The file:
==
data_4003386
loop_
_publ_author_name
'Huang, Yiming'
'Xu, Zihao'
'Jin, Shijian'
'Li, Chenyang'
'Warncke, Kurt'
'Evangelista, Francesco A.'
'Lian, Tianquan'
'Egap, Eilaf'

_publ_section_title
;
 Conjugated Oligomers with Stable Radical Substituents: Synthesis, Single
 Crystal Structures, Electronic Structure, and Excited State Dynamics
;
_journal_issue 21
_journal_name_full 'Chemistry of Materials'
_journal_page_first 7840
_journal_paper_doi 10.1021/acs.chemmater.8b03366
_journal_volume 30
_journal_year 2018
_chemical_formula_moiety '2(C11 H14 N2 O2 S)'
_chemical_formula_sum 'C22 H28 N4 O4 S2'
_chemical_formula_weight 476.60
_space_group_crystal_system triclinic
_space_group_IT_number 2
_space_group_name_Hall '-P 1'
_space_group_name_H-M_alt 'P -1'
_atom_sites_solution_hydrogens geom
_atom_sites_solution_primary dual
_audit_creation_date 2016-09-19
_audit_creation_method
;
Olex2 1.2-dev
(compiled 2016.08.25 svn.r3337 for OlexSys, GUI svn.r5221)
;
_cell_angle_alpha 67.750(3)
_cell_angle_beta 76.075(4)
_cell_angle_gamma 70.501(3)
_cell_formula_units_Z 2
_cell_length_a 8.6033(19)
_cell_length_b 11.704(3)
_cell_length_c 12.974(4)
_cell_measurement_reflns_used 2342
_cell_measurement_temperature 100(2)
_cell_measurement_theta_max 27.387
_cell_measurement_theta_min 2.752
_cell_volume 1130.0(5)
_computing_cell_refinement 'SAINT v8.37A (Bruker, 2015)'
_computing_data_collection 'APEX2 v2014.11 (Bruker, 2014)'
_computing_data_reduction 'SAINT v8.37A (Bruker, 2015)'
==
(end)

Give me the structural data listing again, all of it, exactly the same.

data_4003386
loop_
_publ_author_name
'Huang, Yiming'
'Xu, Zihao'
'Jin, Shijian'
'Li, Chenyang'
'Warncke, Kurt'
'Evangelista, Francesco A.'
'Lian, Tianquan'
'Egap, Eilaf'

_publ_section_title
;
 Conjugated Oligomers with Stable Radical Substituents: Synthesis, Single
 Crystal Structures, Electronic Structure, and Excited State Dynamics
;
_journal_issue 21
_journal_name_full 'Chemistry of Materials'
_journal_page_first 7840
_journal_paper_doi 10.1021/acs.chemmater.8b03366
_journal_volume 30
_journal_year 2018
_chemical_formula_moiety '2(C11 H14 N2 O2 S)'
_chemical_formula_sum 'C22 H28 N4 O4 S2'
_chemical_formula_weight 476.60
_space_group_crystal_system triclinic
_space_group_IT_number 2
_space_group_name_Hall '-P 1'
_space_group_name_H-M_alt 'P -1'
_atom_sites_solution_hydrogens geom
_atom_sites_solution_primary dual
_audit_creation_date 2016-09-19
_audit_creation_method
;
Olex2 1.2-dev
(compiled 2016.08.25 svn.r3337 for OlexSys, GUI svn.r5221)
;
_cell_angle_alpha 67.750(3)
_cell_angle_beta 76.075(4)
_cell_angle_gamma 70.501(3)
_cell_formula_units_Z 2
_cell_length_a 8.6033(19)
_cell_length_b 11.704(3)
_cell_length_c 12.974(4)
_cell_measurement_reflns_used 2342
_cell_measurement_temperature 100(2)
_cell_measurement_theta_max 27.387
_cell_measurement_theta_min 2.752
_cell_volume 1130.0(5)
_computing_cell_refinement 'SAINT v8.37A (Bruker, 2015)'
_computing_data_collection 'APEX2 v2014.11 (Bruker, 2014)'
_computing_data_reduction 'SAINT v8.37A (Bruker, 2015)'